At the beginning of May the European Commission unveiled a €100 billion budget for its new research programme for the period 2021 to 2017. The figure includes €97.6 billion for Horizon Europe, the EU’s flagship research programme, and €2.4 billion for the Euratom nuclear research programme. For Horizon Europe, that means an increase of almost 30% – when adjusted for inflation – on the EU’s current Horizon 2020 research programme of €77 billion.
The next Multiannual Financial Framework represents an overall budget request of more than €1 trillion which is the equivalent of 1.11% of the EU27’s gross national income. It comprises reductions to the two largest EU spending programmes, farm and regional aid, down 5% and 7% respectively, to make room for more spending on research and defence. Tougher conditions are also placed on member states in receipt of funds, including economic reform and adherence to EU “values” such as rule of law.
“Everyone said we want more for research – it’s happening,” the Commission’s President Jean-Claude Juncker told reporters at the unveiling of the blueprint. The new research programme is one of the few EU budget lines to increase in the Commission’s seven-year proposal; another is the Erasmus student exchange programme, which sees its budget double to €30 billion. EU Research Commissioner Carlos Moedas said at a conference in Brussels that “the budget is probably not what we wanted, but it is good news for science and innovation.”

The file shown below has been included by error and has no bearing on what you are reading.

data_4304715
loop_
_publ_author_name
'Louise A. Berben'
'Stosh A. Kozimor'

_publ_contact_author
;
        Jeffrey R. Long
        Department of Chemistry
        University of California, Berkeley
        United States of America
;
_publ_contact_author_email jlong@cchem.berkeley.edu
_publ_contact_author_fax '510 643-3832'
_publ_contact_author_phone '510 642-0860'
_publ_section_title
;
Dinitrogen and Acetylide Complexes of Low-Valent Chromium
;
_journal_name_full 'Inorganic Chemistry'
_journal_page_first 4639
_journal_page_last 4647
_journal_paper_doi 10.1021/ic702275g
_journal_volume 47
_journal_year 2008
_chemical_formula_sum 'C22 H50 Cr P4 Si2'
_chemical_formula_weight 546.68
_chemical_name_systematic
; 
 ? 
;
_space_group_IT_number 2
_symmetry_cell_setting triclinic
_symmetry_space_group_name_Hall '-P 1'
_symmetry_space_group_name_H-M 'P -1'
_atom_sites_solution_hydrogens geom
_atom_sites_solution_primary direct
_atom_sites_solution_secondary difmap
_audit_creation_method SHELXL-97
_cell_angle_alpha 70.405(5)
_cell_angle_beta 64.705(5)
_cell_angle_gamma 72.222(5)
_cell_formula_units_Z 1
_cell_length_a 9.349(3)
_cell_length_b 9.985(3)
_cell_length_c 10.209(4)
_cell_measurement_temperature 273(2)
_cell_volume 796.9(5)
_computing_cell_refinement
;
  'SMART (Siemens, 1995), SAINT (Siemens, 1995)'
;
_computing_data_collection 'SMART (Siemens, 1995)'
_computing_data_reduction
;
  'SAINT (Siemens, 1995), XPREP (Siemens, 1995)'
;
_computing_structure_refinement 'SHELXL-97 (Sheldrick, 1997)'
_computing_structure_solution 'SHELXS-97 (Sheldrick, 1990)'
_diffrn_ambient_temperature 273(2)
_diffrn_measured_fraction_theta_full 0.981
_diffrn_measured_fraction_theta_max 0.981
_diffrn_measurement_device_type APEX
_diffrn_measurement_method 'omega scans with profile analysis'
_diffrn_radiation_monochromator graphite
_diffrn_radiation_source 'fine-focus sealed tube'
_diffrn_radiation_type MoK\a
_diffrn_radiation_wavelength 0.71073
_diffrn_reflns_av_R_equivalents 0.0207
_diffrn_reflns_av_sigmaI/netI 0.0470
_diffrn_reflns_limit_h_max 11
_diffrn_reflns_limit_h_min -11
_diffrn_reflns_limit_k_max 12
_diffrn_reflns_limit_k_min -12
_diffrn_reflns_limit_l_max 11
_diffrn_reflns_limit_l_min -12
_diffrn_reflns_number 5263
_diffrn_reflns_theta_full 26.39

Mr Moedas has been supported in his call for more spending on research and innovation by EU budget commissioner, Günther Oettinger and some in the European Parliament have vowed that they will fight for more. In general, EU staff working on research issues say that they are very satisfied with the Horizon Europe increase, even if it is less than the €120 billion asked for by the European Parliament, and the €160 billion hoped for by lobbyists. “Research and innovation have made it to the top of the political agenda,” said Robert-Jan Smits, special adviser on open access and innovation at the European Commission, and former director-general for research. “Mission completed!”